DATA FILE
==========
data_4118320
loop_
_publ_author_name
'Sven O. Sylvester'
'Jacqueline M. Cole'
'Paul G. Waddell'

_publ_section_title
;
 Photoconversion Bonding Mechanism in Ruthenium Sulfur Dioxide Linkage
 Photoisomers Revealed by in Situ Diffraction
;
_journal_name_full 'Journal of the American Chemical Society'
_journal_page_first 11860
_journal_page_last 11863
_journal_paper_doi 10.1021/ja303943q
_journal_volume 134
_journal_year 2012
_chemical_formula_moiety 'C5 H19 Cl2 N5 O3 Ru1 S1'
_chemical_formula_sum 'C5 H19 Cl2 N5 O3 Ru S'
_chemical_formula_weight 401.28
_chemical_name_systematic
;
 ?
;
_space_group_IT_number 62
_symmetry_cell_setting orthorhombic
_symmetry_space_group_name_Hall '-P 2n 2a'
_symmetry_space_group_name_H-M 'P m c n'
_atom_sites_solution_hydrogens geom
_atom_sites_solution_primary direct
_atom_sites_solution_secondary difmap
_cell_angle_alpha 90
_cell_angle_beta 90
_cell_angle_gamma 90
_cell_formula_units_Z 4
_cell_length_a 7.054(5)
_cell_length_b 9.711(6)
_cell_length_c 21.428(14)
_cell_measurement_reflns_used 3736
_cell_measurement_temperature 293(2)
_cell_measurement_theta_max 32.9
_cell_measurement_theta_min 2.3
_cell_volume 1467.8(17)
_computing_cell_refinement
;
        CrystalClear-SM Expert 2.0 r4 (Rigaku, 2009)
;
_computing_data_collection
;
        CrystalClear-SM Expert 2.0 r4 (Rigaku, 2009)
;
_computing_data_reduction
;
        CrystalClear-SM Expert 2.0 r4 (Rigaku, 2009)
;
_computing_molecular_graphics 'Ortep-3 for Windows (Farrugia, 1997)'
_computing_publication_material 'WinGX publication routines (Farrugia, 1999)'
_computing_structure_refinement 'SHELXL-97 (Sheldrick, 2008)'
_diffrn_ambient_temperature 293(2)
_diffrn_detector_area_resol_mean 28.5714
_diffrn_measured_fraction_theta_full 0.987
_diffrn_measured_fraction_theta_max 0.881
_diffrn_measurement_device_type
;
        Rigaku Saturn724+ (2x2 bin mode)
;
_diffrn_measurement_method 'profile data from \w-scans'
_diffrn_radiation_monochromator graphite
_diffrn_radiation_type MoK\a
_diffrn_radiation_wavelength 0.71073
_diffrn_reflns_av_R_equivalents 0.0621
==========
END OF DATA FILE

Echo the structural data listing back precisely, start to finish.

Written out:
data_4118320
loop_
_publ_author_name
'Sven O. Sylvester'
'Jacqueline M. Cole'
'Paul G. Waddell'

_publ_section_title
;
 Photoconversion Bonding Mechanism in Ruthenium Sulfur Dioxide Linkage
 Photoisomers Revealed by in Situ Diffraction
;
_journal_name_full 'Journal of the American Chemical Society'
_journal_page_first 11860
_journal_page_last 11863
_journal_paper_doi 10.1021/ja303943q
_journal_volume 134
_journal_year 2012
_chemical_formula_moiety 'C5 H19 Cl2 N5 O3 Ru1 S1'
_chemical_formula_sum 'C5 H19 Cl2 N5 O3 Ru S'
_chemical_formula_weight 401.28
_chemical_name_systematic
;
 ?
;
_space_group_IT_number 62
_symmetry_cell_setting orthorhombic
_symmetry_space_group_name_Hall '-P 2n 2a'
_symmetry_space_group_name_H-M 'P m c n'
_atom_sites_solution_hydrogens geom
_atom_sites_solution_primary direct
_atom_sites_solution_secondary difmap
_cell_angle_alpha 90
_cell_angle_beta 90
_cell_angle_gamma 90
_cell_formula_units_Z 4
_cell_length_a 7.054(5)
_cell_length_b 9.711(6)
_cell_length_c 21.428(14)
_cell_measurement_reflns_used 3736
_cell_measurement_temperature 293(2)
_cell_measurement_theta_max 32.9
_cell_measurement_theta_min 2.3
_cell_volume 1467.8(17)
_computing_cell_refinement
;
        CrystalClear-SM Expert 2.0 r4 (Rigaku, 2009)
;
_computing_data_collection
;
        CrystalClear-SM Expert 2.0 r4 (Rigaku, 2009)
;
_computing_data_reduction
;
        CrystalClear-SM Expert 2.0 r4 (Rigaku, 2009)
;
_computing_molecular_graphics 'Ortep-3 for Windows (Farrugia, 1997)'
_computing_publication_material 'WinGX publication routines (Farrugia, 1999)'
_computing_structure_refinement 'SHELXL-97 (Sheldrick, 2008)'
_diffrn_ambient_temperature 293(2)
_diffrn_detector_area_resol_mean 28.5714
_diffrn_measured_fraction_theta_full 0.987
_diffrn_measured_fraction_theta_max 0.881
_diffrn_measurement_device_type
;
        Rigaku Saturn724+ (2x2 bin mode)
;
_diffrn_measurement_method 'profile data from \w-scans'
_diffrn_radiation_monochromator graphite
_diffrn_radiation_type MoK\a
_diffrn_radiation_wavelength 0.71073
_diffrn_reflns_av_R_equivalents 0.0621